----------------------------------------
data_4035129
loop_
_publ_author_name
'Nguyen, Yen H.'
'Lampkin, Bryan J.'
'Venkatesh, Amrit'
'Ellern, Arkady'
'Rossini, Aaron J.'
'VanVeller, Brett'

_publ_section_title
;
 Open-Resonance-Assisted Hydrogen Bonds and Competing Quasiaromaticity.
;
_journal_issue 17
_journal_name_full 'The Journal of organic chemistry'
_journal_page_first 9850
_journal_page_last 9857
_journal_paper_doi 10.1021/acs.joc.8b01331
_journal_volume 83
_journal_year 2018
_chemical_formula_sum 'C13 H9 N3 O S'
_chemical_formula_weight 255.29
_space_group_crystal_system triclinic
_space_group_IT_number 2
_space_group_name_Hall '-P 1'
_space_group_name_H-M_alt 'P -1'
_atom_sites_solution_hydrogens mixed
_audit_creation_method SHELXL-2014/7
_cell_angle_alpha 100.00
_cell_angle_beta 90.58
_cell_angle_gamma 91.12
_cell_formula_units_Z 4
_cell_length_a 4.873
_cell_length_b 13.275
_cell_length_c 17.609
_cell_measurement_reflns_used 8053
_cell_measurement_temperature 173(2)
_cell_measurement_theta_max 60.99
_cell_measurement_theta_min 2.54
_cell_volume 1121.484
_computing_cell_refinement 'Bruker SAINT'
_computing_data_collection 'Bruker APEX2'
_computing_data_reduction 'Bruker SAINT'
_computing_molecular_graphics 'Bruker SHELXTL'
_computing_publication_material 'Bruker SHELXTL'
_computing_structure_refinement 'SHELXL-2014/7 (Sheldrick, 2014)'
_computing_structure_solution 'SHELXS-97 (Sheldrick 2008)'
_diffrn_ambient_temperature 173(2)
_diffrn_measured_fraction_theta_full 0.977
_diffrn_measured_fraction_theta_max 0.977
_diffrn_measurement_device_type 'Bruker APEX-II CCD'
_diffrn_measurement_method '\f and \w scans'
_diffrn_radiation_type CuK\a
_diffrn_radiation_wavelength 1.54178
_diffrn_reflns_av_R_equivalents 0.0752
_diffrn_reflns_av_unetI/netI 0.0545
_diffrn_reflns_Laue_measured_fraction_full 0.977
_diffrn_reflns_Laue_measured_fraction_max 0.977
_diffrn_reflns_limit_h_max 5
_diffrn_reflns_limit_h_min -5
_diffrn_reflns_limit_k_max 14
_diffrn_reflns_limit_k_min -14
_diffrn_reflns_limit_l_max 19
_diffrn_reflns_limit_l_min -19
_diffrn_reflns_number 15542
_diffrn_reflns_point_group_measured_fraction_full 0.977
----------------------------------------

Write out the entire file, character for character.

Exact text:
data_4035129
loop_
_publ_author_name
'Nguyen, Yen H.'
'Lampkin, Bryan J.'
'Venkatesh, Amrit'
'Ellern, Arkady'
'Rossini, Aaron J.'
'VanVeller, Brett'

_publ_section_title
;
 Open-Resonance-Assisted Hydrogen Bonds and Competing Quasiaromaticity.
;
_journal_issue 17
_journal_name_full 'The Journal of organic chemistry'
_journal_page_first 9850
_journal_page_last 9857
_journal_paper_doi 10.1021/acs.joc.8b01331
_journal_volume 83
_journal_year 2018
_chemical_formula_sum 'C13 H9 N3 O S'
_chemical_formula_weight 255.29
_space_group_crystal_system triclinic
_space_group_IT_number 2
_space_group_name_Hall '-P 1'
_space_group_name_H-M_alt 'P -1'
_atom_sites_solution_hydrogens mixed
_audit_creation_method SHELXL-2014/7
_cell_angle_alpha 100.00
_cell_angle_beta 90.58
_cell_angle_gamma 91.12
_cell_formula_units_Z 4
_cell_length_a 4.873
_cell_length_b 13.275
_cell_length_c 17.609
_cell_measurement_reflns_used 8053
_cell_measurement_temperature 173(2)
_cell_measurement_theta_max 60.99
_cell_measurement_theta_min 2.54
_cell_volume 1121.484
_computing_cell_refinement 'Bruker SAINT'
_computing_data_collection 'Bruker APEX2'
_computing_data_reduction 'Bruker SAINT'
_computing_molecular_graphics 'Bruker SHELXTL'
_computing_publication_material 'Bruker SHELXTL'
_computing_structure_refinement 'SHELXL-2014/7 (Sheldrick, 2014)'
_computing_structure_solution 'SHELXS-97 (Sheldrick 2008)'
_diffrn_ambient_temperature 173(2)
_diffrn_measured_fraction_theta_full 0.977
_diffrn_measured_fraction_theta_max 0.977
_diffrn_measurement_device_type 'Bruker APEX-II CCD'
_diffrn_measurement_method '\f and \w scans'
_diffrn_radiation_type CuK\a
_diffrn_radiation_wavelength 1.54178
_diffrn_reflns_av_R_equivalents 0.0752
_diffrn_reflns_av_unetI/netI 0.0545
_diffrn_reflns_Laue_measured_fraction_full 0.977
_diffrn_reflns_Laue_measured_fraction_max 0.977
_diffrn_reflns_limit_h_max 5
_diffrn_reflns_limit_h_min -5
_diffrn_reflns_limit_k_max 14
_diffrn_reflns_limit_k_min -14
_diffrn_reflns_limit_l_max 19
_diffrn_reflns_limit_l_min -19
_diffrn_reflns_number 15542
_diffrn_reflns_point_group_measured_fraction_full 0.977